July 26th, 2012|
July 25, 2012
The parachute on a Cirrus plane saved four lives Sunday in South Carolina, reports the Examiner.
When the pilot deployed a built-in ballistic parachute system known as CAPS at an altitude of 9000 feet, the aircraft was lowered to the ground.
The Cirrus eventually came to rest in a grove of trees about 20 feet above the ground in Pickens, South Carolina. The plane had to be stabilized so that it would not fall out of the trees before rescuers could use ropes and ladders to evacuate the four occupants.
The plane is being transported to a facility in Georgia to be examined by the Federal Aviation Administration and the National Transportation Safety Board.
The benefits of the Cirrus aircraft parachute system are controversial. Steve Wilson, an aviation writer, is critical of the Cirrus marketing strategy which promotes CAPS. He believes that it gives prospective owners a false sense of security and that it leads to an alleged three times higher accident rate, when compared with other light private aircraft.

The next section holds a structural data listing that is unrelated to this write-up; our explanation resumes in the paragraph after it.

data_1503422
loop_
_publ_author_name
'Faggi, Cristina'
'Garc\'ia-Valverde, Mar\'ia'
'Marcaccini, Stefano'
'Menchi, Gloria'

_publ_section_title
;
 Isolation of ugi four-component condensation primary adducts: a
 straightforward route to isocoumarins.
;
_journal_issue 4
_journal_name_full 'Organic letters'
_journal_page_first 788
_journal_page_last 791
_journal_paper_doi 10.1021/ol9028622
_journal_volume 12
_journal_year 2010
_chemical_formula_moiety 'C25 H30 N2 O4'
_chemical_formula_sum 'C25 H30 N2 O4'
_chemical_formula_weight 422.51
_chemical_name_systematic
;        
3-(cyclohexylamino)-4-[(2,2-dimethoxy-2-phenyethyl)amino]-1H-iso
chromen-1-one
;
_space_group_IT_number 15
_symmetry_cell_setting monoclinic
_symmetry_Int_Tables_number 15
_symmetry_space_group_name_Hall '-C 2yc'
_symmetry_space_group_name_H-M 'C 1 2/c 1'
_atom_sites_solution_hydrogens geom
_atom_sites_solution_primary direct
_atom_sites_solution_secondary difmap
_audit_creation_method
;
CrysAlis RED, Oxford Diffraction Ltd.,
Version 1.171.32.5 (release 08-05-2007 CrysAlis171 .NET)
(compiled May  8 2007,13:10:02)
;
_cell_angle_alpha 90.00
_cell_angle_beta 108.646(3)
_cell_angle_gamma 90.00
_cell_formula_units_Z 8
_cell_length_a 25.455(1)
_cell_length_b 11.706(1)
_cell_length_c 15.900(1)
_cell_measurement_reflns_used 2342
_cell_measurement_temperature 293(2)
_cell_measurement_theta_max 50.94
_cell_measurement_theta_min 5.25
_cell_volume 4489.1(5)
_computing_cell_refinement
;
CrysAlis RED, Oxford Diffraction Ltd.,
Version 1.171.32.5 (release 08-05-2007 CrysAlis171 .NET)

There have been 36 known CAPS activations as of July 24, 2012. Of those activations, 31 deployments are considered “saves” that involved 61 survivors with one fatality, according to the Cirrus Owners and Pilots Association.
If you or someone you know has had his or her safety compromised in a commercial airline or general aviation accident, the aviation accident lawyers at Nurenberg, Paris, Heller & McCarthy may be able to help.